Potential to halt cancer cell growth without interfering with insulin may
address limitations of current IGF inhibitors
SAN FRANCISCO, Oct. 25 /PRNewswire-FirstCall/ -- Cell Therapeutics, Inc. (CTI) (Nasdaq and MTAX: CTIC) and Systems Medicine, LLC (SM), a wholly-owned subsidiary of CTI, announced that preclinical data presented at the 19th annual AACR-NCI-EORTC Symposium show an antibody to IGF-II may solve the problems of low blood sugar associated with drug candidates working through insulin receptor-linked pathways. The data presented is part of CTI's ongoing Cooperative Research and Development Agreement (CRADA) with the National Cancer Institute (NCI) to develop products targeting the IGF pathway.
"While insulin-related growth factors play an important role in normal glucose metabolism and cell growth, the IGF pathway is increasingly being recognized as a critical contributor to growth of certain types of cancers," said Jack W. Singer, M.D., Chief Medical Officer of CTI. "Many of the current approaches target blocking the IGF receptor or inhibition of post receptor kinases in an attempt to slow or kill tumor cell growth and are often associated with inhibition of insulin's important metabolic functions including maintaining normal blood glucose levels. By developing an antibody that binds to and neutralizes a specific form of insulin growth factor (IGF- II) the anti-tumor benefit may be retained without blocking the insulin receptor or associated post receptor signaling pathways, potentially allowing normal blood glucose and metabolic control."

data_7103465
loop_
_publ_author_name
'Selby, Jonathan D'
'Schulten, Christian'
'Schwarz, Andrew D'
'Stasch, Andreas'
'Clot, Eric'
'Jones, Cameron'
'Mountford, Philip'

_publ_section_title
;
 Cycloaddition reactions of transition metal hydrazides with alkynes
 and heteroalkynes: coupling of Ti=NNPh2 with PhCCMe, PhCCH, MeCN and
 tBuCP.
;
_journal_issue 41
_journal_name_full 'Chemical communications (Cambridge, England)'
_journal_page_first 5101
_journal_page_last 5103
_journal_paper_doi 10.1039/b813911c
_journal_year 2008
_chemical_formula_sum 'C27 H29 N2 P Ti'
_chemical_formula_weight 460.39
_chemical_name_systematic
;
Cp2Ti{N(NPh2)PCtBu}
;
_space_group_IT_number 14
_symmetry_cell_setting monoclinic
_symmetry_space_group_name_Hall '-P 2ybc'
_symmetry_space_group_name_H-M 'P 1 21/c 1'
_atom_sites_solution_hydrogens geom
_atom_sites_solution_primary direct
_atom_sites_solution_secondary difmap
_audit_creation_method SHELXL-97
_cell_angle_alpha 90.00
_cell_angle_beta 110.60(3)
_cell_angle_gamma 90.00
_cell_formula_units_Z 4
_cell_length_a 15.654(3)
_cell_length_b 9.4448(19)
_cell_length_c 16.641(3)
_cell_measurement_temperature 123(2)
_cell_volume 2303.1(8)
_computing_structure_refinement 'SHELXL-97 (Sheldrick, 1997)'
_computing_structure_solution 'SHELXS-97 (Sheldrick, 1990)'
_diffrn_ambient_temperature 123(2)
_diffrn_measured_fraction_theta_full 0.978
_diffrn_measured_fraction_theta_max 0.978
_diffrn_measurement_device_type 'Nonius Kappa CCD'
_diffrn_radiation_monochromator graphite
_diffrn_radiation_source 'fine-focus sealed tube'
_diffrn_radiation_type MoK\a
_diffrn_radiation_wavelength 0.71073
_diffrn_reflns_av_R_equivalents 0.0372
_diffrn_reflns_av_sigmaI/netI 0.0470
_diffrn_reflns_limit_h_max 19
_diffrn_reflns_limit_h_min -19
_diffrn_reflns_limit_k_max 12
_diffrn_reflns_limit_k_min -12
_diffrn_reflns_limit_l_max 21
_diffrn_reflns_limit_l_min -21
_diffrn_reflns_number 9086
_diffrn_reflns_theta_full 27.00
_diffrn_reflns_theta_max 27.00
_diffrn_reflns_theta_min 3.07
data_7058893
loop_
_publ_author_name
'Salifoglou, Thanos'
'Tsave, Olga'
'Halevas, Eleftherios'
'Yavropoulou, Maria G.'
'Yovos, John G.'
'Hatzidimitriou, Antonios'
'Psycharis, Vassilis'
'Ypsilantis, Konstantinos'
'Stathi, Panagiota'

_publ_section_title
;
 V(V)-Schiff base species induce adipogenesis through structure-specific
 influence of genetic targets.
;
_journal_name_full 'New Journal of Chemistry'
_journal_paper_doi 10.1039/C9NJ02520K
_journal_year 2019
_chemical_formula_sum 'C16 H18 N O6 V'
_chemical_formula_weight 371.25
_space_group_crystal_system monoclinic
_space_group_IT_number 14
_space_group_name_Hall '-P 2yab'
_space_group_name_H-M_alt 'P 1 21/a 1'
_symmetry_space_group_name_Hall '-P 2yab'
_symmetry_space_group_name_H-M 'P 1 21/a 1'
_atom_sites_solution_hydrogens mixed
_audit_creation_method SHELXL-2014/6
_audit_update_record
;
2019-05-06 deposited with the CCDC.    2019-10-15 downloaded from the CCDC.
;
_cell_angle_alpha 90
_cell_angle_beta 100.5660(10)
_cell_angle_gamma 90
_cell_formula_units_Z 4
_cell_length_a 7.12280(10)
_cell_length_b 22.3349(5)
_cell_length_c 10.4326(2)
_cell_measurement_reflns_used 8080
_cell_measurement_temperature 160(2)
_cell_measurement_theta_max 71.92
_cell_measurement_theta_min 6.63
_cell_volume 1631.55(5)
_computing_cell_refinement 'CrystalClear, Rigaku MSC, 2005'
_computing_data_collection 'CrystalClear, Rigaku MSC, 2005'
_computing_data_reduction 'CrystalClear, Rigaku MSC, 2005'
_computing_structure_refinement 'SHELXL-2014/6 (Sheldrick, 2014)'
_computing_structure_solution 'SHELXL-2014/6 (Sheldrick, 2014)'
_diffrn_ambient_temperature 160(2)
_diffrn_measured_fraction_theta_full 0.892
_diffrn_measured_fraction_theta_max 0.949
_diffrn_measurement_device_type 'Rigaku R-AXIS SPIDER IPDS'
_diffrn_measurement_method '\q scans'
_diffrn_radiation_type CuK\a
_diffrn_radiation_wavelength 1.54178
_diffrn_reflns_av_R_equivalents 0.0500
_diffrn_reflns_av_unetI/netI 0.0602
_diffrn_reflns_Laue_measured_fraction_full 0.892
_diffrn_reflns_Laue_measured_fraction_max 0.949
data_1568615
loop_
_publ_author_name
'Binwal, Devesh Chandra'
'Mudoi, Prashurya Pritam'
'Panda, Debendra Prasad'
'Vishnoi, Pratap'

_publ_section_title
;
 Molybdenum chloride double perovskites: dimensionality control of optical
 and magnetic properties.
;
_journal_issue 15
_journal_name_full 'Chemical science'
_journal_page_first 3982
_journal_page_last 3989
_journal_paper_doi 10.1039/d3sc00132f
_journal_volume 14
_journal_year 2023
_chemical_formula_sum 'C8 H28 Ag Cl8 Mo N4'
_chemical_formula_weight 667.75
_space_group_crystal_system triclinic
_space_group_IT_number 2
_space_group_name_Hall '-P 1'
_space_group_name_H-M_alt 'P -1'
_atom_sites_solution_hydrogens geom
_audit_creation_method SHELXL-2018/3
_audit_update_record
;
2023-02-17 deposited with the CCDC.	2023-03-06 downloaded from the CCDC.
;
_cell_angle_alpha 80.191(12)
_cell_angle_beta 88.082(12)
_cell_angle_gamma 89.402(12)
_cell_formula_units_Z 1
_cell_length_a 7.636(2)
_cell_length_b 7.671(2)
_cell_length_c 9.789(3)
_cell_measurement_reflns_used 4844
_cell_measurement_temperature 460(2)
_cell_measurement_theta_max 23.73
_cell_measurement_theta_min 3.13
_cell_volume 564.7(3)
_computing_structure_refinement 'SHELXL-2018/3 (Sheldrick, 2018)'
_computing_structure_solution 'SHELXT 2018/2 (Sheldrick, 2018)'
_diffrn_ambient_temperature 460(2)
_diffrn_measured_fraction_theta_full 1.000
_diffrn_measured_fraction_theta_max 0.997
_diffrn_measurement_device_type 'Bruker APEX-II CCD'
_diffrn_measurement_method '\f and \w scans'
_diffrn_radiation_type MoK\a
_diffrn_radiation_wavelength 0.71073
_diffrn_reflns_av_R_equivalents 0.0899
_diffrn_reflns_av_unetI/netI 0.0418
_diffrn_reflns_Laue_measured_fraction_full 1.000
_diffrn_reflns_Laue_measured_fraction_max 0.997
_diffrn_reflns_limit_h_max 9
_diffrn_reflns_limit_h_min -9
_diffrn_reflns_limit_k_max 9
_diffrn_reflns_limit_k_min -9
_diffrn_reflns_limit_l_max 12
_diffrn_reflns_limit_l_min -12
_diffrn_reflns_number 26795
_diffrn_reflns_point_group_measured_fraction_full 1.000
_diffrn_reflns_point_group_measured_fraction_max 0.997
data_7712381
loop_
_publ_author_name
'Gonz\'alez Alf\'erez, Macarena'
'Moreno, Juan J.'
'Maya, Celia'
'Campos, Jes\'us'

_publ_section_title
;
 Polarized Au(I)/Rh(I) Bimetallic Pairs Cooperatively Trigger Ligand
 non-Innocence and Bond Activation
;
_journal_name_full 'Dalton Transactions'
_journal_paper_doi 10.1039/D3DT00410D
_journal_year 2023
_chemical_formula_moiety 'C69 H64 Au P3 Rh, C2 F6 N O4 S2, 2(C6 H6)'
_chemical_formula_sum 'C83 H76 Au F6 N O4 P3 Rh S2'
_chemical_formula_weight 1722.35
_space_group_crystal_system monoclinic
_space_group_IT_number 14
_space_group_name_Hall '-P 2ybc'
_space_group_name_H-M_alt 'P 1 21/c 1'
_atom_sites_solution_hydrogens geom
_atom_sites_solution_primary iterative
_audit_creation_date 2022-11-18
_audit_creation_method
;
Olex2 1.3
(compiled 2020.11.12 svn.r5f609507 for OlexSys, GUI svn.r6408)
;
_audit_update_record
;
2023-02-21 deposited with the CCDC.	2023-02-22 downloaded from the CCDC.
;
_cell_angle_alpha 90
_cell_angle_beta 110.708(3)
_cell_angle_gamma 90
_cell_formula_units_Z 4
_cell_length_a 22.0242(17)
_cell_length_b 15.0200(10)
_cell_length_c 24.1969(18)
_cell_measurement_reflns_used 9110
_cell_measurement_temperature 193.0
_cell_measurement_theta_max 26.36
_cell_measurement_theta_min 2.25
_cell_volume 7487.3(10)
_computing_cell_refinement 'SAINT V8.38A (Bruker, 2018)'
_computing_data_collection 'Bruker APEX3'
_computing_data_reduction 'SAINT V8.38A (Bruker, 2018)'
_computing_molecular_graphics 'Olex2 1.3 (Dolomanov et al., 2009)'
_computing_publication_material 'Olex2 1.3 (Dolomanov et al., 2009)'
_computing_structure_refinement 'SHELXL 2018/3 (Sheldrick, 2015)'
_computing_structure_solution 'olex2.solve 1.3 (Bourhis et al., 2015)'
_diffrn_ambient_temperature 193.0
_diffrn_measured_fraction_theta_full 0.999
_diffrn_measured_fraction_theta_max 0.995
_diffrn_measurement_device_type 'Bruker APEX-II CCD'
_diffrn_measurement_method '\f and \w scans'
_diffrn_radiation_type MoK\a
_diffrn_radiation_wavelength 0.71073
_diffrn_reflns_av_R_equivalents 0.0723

Depleting soluble ligand (IGF-II) in solid tumor (human breast cancer xenograft) by ligand-specific human monoclonal antibody (Abstract #A59)
Dimiter S. Dimitrov, Ph.D., Head of the Protein Interaction Group of
the CCR Nanobiology Program at the NCI's Center for Cancer Research and
principal investigator for the NCI on the CRADA, presented data that may
provide the first pro
|SOURCE Cell Therapeutics, Inc.|
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